2. An underlying, undiagnosed medical condition

So, your vet has checked, and it seems that no tissue from your dog’s operation remains. Why, then, are male dogs still attracted to her? Sometimes, another medical condition might cause your dog to emit a scent that is similar to that of a dog in heat.

The most common underlying conditions that cause this similar scent are all related to your dog’s genitals, so you might find that bladder infections, cervix infections, vulva infections, vaginitis or unexpressed anal sacs are to blame for the pheromone-like smell.

You might not be able to smell it yourself, but that doesn’t mean male dogs with their highly advanced sense of smell can’t.

Handy Hint: Did you know that a dog’s sense of smell is so good that they can even smell through vacuum sealed bags?

Whilst the reasons and science behind it is unclear, research has shown that these aforementioned conditions do make a female dog more attractive to a male dog.

3. The pheromones might not be your dog’s

Yet, if your dog has the all-clear from these conditions, and your dog was spayed correctly, there is no reason for them to go into heat or act if they are in heat.

So, if a male dog is obsessed with your female dog and the aforementioned reasons aren’t viable, another possibility is that they’ve tracked the wrong scent. In other words, they might have mistaken your dog as the source of another unspayed female dog’s scent.

If not that, it is also possible that if the male dog is unable to access the female dog who is in heat, they will instead direct their attentions to any available female dog: spayed or unspayed.

4. The male dog might be trying to assert dominance

Sometimes, if you come across a male dog trying to mount your female dog, it might be nothing to do with mating at all.

Instead, it could simply be a case of the male dog trying to assert his dominance, which is typical pack behaviour as opposed to reproductive behaviour.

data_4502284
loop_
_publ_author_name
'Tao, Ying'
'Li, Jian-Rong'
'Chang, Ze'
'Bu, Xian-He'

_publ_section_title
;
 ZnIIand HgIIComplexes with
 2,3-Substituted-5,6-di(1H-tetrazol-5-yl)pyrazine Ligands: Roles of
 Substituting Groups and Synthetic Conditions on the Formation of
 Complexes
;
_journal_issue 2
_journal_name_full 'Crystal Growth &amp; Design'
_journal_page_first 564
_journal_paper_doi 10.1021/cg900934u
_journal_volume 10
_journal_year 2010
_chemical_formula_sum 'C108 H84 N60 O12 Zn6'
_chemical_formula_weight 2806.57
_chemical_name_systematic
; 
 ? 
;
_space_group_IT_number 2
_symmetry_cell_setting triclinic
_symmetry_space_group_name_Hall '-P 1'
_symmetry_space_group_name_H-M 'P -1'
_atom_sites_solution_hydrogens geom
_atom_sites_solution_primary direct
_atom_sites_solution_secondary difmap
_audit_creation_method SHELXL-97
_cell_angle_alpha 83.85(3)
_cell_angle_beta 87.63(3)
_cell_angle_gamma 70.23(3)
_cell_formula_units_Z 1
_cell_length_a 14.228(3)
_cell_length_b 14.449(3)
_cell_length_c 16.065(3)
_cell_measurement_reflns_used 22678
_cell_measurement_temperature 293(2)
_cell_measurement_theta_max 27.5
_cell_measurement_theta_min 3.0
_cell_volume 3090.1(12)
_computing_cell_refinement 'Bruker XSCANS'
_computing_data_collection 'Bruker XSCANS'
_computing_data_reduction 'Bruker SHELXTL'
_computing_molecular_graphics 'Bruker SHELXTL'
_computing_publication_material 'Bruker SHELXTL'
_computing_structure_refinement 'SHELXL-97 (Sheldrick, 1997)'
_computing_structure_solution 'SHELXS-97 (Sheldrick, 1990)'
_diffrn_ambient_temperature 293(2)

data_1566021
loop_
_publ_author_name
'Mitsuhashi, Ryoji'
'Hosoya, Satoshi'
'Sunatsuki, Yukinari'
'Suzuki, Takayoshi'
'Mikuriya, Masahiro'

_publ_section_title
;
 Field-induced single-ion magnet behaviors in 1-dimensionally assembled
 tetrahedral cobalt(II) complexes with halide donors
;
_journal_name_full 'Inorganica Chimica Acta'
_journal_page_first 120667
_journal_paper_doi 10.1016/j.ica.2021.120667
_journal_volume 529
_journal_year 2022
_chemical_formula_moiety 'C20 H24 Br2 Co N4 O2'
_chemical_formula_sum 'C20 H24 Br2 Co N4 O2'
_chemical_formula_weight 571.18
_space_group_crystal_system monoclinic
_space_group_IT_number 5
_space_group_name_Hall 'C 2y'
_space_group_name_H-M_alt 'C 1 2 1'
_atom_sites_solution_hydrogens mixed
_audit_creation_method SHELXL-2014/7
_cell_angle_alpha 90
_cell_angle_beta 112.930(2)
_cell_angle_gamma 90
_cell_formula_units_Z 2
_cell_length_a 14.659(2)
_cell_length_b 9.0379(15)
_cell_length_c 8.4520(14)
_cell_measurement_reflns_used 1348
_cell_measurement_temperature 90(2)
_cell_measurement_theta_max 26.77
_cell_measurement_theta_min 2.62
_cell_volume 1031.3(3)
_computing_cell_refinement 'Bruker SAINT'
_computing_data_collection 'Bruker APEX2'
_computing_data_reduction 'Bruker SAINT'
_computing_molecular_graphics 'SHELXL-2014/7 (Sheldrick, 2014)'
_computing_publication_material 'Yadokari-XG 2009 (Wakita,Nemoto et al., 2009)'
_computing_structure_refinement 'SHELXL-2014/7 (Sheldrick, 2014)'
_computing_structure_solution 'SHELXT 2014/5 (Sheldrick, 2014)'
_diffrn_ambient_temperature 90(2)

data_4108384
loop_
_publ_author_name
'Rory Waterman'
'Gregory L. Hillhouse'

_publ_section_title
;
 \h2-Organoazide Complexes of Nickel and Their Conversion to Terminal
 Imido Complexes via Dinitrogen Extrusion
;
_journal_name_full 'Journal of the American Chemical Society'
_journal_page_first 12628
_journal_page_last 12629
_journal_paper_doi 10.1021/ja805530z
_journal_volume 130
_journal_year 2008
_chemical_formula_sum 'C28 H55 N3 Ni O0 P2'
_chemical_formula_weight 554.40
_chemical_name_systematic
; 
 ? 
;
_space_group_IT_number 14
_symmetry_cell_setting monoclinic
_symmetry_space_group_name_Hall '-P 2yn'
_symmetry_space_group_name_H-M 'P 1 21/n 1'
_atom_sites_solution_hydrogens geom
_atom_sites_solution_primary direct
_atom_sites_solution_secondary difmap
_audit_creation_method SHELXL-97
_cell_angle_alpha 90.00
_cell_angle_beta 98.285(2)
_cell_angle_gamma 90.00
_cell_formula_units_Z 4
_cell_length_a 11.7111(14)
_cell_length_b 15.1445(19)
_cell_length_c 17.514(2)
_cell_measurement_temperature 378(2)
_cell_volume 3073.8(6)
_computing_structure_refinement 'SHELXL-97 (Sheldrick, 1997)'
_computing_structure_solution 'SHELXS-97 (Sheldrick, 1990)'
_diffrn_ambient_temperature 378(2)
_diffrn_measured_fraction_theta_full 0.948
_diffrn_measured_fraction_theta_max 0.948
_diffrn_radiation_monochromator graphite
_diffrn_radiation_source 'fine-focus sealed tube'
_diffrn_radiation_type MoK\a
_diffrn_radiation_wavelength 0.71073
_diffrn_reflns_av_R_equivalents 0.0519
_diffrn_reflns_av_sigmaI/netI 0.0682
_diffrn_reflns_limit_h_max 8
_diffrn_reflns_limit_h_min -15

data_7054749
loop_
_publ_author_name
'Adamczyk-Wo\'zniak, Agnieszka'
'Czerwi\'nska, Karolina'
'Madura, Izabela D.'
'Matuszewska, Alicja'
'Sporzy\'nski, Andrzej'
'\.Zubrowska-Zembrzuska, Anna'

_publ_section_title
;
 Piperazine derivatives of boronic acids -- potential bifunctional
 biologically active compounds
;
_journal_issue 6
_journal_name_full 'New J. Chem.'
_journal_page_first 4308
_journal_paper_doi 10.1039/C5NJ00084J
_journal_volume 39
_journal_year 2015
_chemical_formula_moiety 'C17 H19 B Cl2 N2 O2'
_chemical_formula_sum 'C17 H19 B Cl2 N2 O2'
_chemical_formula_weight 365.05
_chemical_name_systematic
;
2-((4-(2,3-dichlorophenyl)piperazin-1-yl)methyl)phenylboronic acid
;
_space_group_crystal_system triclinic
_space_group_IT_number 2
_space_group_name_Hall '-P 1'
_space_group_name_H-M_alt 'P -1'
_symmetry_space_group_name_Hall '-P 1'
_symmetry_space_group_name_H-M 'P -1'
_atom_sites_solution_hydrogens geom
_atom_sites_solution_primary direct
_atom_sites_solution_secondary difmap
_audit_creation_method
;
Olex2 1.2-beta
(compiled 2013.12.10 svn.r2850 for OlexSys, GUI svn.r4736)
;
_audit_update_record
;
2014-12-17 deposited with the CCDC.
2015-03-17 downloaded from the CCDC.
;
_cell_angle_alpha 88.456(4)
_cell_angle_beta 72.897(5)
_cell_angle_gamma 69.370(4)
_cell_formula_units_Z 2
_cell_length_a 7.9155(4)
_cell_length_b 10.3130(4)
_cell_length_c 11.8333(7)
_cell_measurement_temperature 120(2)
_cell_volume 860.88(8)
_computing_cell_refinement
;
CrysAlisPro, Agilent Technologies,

There are several reasons why this might happen. If you are in a communal area with your female dog that a male dog has previously ‘marked’, they may mount your dog in order to mark their territory to them.

Handy Hint: Dogs have many ways of trying to exert dominance. You can read more about these in this list of signs your dog doesn’t have respect for you!

For similar reasons, you might find that if you are introducing your female dog to an existing male dog in the home, the female dog will again be mounted.

Whilst it might seem similar to mating, one dog mounting another to assert dominance is a completely different behaviour that occurs not just with male and female dogs, but amongst dogs of the same sex.


Dealing with a pregnant dog can be both time consuming and expensive. Coupled with the mess and disruption involved with marking and menstruation, it is no surprise that many dog owners decide to take the step of spaying their dog.

Whilst spaying will cure those issues, you might still see your female dog getting unwanted attention from the local male dogs.

You would think that with the right intervention and understanding, your spayed female dog will soon no longer attract male mates.

But, as we’ve learned it’s not always the case.

If you want to stop male dogs from being attracted to your spayed female dog, this means addressing the underlying issues. In the case of a botched spaying surgery, this means correcting the surgery.

So, if you’re concerned about underlying medical conditions, resolving those conditions will stop male dogs going after your female dog.

Whilst there is not a lot you can do about male dogs asserting dominance and misdirected attention from other dogs’ pheromones, what you can do is try and remove the opportunity: namely, by keeping your dog on a short lead and away from male dogs.

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Marc Aaron

I write about the things we've learned about owning dogs, the adventures we have, and any advice and tips we've picked up along the way.